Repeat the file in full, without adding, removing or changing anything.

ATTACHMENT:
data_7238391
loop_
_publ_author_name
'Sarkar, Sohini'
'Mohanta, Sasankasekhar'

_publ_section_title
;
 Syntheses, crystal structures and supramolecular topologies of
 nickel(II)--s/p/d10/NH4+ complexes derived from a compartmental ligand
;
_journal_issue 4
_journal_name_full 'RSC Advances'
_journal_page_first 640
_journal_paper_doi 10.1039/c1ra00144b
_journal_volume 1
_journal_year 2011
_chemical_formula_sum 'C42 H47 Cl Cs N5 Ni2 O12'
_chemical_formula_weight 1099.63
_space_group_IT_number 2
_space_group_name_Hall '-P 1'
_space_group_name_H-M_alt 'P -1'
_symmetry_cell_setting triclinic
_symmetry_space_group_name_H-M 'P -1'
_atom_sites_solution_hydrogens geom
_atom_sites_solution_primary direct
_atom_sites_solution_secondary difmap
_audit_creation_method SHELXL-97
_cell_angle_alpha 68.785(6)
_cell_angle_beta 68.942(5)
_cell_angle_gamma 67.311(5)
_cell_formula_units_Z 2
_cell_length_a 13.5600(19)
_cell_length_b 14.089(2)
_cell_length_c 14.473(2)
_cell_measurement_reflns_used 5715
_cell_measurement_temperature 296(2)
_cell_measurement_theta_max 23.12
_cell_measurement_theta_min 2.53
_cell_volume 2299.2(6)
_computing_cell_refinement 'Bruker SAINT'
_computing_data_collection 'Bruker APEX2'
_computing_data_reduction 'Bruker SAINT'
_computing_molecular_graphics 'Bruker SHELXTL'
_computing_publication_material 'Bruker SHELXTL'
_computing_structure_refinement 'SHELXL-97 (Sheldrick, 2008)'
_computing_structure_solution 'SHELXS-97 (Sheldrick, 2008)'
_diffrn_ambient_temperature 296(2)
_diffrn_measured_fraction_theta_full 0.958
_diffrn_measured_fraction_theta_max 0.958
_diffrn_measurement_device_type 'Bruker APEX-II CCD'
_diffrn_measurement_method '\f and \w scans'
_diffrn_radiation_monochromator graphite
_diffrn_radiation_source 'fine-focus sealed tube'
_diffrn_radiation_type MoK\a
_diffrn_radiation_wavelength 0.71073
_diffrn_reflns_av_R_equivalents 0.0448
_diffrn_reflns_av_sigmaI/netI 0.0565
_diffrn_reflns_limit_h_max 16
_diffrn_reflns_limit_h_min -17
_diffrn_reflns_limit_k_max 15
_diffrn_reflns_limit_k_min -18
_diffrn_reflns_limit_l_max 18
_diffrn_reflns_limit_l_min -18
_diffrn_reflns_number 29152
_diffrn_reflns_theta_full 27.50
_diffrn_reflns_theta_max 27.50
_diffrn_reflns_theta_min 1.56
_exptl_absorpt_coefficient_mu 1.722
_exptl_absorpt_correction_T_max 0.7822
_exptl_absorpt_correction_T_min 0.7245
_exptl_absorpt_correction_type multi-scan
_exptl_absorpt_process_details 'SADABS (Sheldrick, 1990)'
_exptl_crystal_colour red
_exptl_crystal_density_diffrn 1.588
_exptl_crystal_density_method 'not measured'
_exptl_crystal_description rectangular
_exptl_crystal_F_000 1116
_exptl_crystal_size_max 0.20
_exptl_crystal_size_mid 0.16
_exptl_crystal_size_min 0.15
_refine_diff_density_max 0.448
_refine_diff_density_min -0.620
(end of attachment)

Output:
data_7238391
loop_
_publ_author_name
'Sarkar, Sohini'
'Mohanta, Sasankasekhar'

_publ_section_title
;
 Syntheses, crystal structures and supramolecular topologies of
 nickel(II)--s/p/d10/NH4+ complexes derived from a compartmental ligand
;
_journal_issue 4
_journal_name_full 'RSC Advances'
_journal_page_first 640
_journal_paper_doi 10.1039/c1ra00144b
_journal_volume 1
_journal_year 2011
_chemical_formula_sum 'C42 H47 Cl Cs N5 Ni2 O12'
_chemical_formula_weight 1099.63
_space_group_IT_number 2
_space_group_name_Hall '-P 1'
_space_group_name_H-M_alt 'P -1'
_symmetry_cell_setting triclinic
_symmetry_space_group_name_H-M 'P -1'
_atom_sites_solution_hydrogens geom
_atom_sites_solution_primary direct
_atom_sites_solution_secondary difmap
_audit_creation_method SHELXL-97
_cell_angle_alpha 68.785(6)
_cell_angle_beta 68.942(5)
_cell_angle_gamma 67.311(5)
_cell_formula_units_Z 2
_cell_length_a 13.5600(19)
_cell_length_b 14.089(2)
_cell_length_c 14.473(2)
_cell_measurement_reflns_used 5715
_cell_measurement_temperature 296(2)
_cell_measurement_theta_max 23.12
_cell_measurement_theta_min 2.53
_cell_volume 2299.2(6)
_computing_cell_refinement 'Bruker SAINT'
_computing_data_collection 'Bruker APEX2'
_computing_data_reduction 'Bruker SAINT'
_computing_molecular_graphics 'Bruker SHELXTL'
_computing_publication_material 'Bruker SHELXTL'
_computing_structure_refinement 'SHELXL-97 (Sheldrick, 2008)'
_computing_structure_solution 'SHELXS-97 (Sheldrick, 2008)'
_diffrn_ambient_temperature 296(2)
_diffrn_measured_fraction_theta_full 0.958
_diffrn_measured_fraction_theta_max 0.958
_diffrn_measurement_device_type 'Bruker APEX-II CCD'
_diffrn_measurement_method '\f and \w scans'
_diffrn_radiation_monochromator graphite
_diffrn_radiation_source 'fine-focus sealed tube'
_diffrn_radiation_type MoK\a
_diffrn_radiation_wavelength 0.71073
_diffrn_reflns_av_R_equivalents 0.0448
_diffrn_reflns_av_sigmaI/netI 0.0565
_diffrn_reflns_limit_h_max 16
_diffrn_reflns_limit_h_min -17
_diffrn_reflns_limit_k_max 15
_diffrn_reflns_limit_k_min -18
_diffrn_reflns_limit_l_max 18
_diffrn_reflns_limit_l_min -18
_diffrn_reflns_number 29152
_diffrn_reflns_theta_full 27.50
_diffrn_reflns_theta_max 27.50
_diffrn_reflns_theta_min 1.56
_exptl_absorpt_coefficient_mu 1.722
_exptl_absorpt_correction_T_max 0.7822
_exptl_absorpt_correction_T_min 0.7245
_exptl_absorpt_correction_type multi-scan
_exptl_absorpt_process_details 'SADABS (Sheldrick, 1990)'
_exptl_crystal_colour red
_exptl_crystal_density_diffrn 1.588
_exptl_crystal_density_method 'not measured'
_exptl_crystal_description rectangular
_exptl_crystal_F_000 1116
_exptl_crystal_size_max 0.20
_exptl_crystal_size_mid 0.16
_exptl_crystal_size_min 0.15
_refine_diff_density_max 0.448
_refine_diff_density_min -0.620